Author: Katharine English

11 Things My Husband Taught Me About Sharing

It took me almost two years to say “we” instead of “I” after I got married. It wasn’t that I didn’t think of myself as part of a couple; it was that I’d been single for so long, living blissfully in bachelorette apartments and eating whatever I wanted whenever I wanted, listening to whatever music I fancied, going out whenever I pleased, and decorating with a personal flair that took no one else’s tastes into consideration. I had no concept of “share.” Worse, I’d been an only child. I’d had no siblings vying for scarce resources. My parents only had to clothe, feed and educate one ankle biter. That is, until I was 13, and my brother came along, much to my horror. I found that the full-on attention and cooing I’d been accustomed to my entire life was now diluted by an interloper. Still, I was about to enter high school, and the arrival of this caboose meant that I would have a certain amount of independence, and diminished scrutiny that most teenagers would …

Women Who Inspire: Robin Wolaner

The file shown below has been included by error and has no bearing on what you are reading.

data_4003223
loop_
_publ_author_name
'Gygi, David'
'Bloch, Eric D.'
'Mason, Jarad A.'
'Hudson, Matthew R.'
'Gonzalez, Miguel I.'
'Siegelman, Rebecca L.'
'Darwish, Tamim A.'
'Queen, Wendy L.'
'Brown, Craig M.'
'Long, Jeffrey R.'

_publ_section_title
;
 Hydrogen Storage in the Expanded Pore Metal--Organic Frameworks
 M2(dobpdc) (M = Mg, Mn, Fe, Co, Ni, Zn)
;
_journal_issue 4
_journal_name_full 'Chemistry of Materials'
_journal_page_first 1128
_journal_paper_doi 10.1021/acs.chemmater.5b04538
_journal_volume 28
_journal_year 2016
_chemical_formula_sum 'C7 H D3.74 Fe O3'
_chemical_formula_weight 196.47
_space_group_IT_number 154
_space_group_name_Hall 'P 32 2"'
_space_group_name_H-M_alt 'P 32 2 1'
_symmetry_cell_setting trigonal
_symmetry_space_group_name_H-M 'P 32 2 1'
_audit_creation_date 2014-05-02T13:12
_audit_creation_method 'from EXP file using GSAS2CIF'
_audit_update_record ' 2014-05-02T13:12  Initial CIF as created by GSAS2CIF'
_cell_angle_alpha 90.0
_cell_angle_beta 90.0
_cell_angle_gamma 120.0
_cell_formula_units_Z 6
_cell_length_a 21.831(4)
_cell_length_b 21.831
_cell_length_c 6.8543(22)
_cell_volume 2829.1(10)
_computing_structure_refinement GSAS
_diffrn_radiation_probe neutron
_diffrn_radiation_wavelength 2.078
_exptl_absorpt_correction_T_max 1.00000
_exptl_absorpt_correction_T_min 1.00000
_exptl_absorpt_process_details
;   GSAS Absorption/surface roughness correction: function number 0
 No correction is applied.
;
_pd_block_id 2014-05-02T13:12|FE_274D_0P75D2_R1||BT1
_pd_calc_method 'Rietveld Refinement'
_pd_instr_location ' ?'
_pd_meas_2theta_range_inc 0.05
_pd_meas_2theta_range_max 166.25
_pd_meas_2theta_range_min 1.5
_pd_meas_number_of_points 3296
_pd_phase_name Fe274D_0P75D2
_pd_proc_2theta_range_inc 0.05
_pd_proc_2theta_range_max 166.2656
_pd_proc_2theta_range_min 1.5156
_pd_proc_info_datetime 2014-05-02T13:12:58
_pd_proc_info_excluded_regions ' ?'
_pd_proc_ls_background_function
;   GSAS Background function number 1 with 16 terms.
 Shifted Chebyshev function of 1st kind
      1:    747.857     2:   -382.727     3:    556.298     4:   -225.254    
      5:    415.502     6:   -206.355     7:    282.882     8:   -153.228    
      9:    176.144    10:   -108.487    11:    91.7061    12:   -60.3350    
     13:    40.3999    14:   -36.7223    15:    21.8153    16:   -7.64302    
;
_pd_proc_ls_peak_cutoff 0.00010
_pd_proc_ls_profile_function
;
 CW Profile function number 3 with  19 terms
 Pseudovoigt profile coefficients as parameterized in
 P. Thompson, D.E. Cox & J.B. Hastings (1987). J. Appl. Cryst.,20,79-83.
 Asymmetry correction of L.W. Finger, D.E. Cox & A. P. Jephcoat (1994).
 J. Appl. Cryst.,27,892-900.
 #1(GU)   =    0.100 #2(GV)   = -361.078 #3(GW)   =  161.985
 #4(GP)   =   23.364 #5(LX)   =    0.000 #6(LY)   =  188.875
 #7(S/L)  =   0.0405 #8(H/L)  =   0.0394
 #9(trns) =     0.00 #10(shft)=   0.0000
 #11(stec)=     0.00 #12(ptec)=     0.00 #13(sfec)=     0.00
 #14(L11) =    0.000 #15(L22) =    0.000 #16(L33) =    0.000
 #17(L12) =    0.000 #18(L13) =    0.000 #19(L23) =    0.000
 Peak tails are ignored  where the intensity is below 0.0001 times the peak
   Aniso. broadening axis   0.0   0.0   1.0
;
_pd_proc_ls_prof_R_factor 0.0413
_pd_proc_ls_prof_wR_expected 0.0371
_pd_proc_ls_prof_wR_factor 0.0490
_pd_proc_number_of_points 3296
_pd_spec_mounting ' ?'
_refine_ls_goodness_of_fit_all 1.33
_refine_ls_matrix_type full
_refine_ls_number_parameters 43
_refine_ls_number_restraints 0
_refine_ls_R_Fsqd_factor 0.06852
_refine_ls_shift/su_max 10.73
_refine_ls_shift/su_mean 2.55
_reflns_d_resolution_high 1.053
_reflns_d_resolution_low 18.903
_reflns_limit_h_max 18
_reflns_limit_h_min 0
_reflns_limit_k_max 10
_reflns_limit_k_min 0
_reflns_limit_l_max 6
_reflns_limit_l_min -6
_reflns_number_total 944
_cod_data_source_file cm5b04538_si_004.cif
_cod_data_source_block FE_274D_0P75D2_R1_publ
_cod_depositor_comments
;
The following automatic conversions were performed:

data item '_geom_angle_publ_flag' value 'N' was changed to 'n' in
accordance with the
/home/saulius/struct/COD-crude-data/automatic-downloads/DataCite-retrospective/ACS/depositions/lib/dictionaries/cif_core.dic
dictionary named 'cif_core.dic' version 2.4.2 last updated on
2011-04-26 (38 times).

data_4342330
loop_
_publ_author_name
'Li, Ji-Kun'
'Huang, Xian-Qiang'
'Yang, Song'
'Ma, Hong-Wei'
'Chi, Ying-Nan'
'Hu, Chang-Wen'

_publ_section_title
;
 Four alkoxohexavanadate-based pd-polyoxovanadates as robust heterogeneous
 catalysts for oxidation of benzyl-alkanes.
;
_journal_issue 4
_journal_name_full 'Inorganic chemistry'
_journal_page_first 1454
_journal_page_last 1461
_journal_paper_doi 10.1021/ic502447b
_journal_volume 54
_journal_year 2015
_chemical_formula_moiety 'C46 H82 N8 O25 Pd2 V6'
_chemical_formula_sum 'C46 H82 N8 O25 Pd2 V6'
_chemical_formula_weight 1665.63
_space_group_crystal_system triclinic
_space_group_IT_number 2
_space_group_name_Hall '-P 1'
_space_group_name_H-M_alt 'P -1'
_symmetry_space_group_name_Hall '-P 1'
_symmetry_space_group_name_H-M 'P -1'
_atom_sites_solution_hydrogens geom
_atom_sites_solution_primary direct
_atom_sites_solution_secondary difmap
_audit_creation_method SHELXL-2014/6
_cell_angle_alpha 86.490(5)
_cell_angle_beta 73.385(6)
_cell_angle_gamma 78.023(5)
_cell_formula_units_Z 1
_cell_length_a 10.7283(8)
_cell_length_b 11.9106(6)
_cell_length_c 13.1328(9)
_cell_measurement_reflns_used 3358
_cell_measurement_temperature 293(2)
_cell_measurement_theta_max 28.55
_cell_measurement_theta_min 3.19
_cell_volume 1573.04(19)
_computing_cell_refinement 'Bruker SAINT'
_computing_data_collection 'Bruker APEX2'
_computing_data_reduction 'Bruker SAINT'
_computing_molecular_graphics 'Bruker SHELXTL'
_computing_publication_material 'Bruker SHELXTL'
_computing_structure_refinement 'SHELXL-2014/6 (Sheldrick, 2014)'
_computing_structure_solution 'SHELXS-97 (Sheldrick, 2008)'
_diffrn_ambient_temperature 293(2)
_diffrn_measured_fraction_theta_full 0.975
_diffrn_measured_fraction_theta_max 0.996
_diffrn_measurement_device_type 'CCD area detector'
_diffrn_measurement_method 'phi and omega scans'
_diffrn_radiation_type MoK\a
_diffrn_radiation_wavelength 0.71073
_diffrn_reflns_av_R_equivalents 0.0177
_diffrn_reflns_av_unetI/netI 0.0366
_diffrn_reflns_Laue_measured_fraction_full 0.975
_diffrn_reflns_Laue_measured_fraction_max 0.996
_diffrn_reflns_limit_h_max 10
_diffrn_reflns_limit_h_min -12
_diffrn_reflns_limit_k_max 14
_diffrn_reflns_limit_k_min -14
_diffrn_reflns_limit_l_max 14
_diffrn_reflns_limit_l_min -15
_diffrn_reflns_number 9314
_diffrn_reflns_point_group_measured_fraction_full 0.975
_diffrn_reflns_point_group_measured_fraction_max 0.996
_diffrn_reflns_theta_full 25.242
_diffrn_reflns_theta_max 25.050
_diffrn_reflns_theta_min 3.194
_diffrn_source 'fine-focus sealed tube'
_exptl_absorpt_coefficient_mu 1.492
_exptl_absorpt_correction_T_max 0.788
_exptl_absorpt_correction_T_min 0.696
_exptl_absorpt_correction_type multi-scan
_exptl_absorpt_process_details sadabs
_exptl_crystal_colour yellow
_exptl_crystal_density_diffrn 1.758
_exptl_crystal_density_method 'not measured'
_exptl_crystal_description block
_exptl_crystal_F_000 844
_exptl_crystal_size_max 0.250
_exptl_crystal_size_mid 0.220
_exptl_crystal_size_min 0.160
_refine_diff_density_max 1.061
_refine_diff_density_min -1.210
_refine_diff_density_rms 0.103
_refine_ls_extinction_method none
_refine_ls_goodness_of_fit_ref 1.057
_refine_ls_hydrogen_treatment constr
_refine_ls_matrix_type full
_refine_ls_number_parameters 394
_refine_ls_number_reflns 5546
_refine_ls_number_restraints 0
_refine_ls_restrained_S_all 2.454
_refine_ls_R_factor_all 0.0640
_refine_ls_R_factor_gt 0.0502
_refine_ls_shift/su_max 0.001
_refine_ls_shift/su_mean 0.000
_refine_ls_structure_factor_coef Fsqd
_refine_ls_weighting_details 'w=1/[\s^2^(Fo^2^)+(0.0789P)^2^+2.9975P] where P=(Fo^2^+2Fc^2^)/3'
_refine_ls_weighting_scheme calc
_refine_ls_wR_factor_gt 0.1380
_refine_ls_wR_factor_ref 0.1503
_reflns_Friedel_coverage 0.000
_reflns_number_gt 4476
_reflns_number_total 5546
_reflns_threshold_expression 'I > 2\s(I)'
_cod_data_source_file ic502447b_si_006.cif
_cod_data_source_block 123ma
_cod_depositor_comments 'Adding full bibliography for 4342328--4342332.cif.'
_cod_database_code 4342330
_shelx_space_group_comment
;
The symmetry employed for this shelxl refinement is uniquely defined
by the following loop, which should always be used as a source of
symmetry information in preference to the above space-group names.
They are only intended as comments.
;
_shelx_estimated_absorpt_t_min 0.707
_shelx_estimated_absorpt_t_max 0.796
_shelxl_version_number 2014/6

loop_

NAME: Robin Wolaner AGE: 59 OCCUPATION: CEO, Vittana, a nonprofit that pioneers loans for students in developing countries WHO SHE IS:  She founded the wildly popular and prescient Parenting magazine at the tender age of 31, persuading Time, Inc. to become her partner and marking the publishing giant’s first time ever investing in a joint venture start-up. Just four years later, Time, Inc. bought Wolaner’s share, making her Vice President of its Publishing Ventures division, and a millionaire. It was an unusual story, and remains one of the most popular case studies in the Harvard Business School’s first-year curriculum. Since then, Wolaner has been the COO of CNET, founded baby boomer social networking site TeeBeeDee, and been a bestselling author. WHY SHE INSPIRES  ME: At a time when women were rarely in the C-suites of tech companies, let alone sitting on high-tech boards, Robin paved the way for the rest of us to believe it was possible. I’m pretty certain that Sheryl Sandberg wouldn’t be leaning into Facebook if Robin hadn’t first leaned into CNET. After the Internet bubble imploded on itself, undaunted, …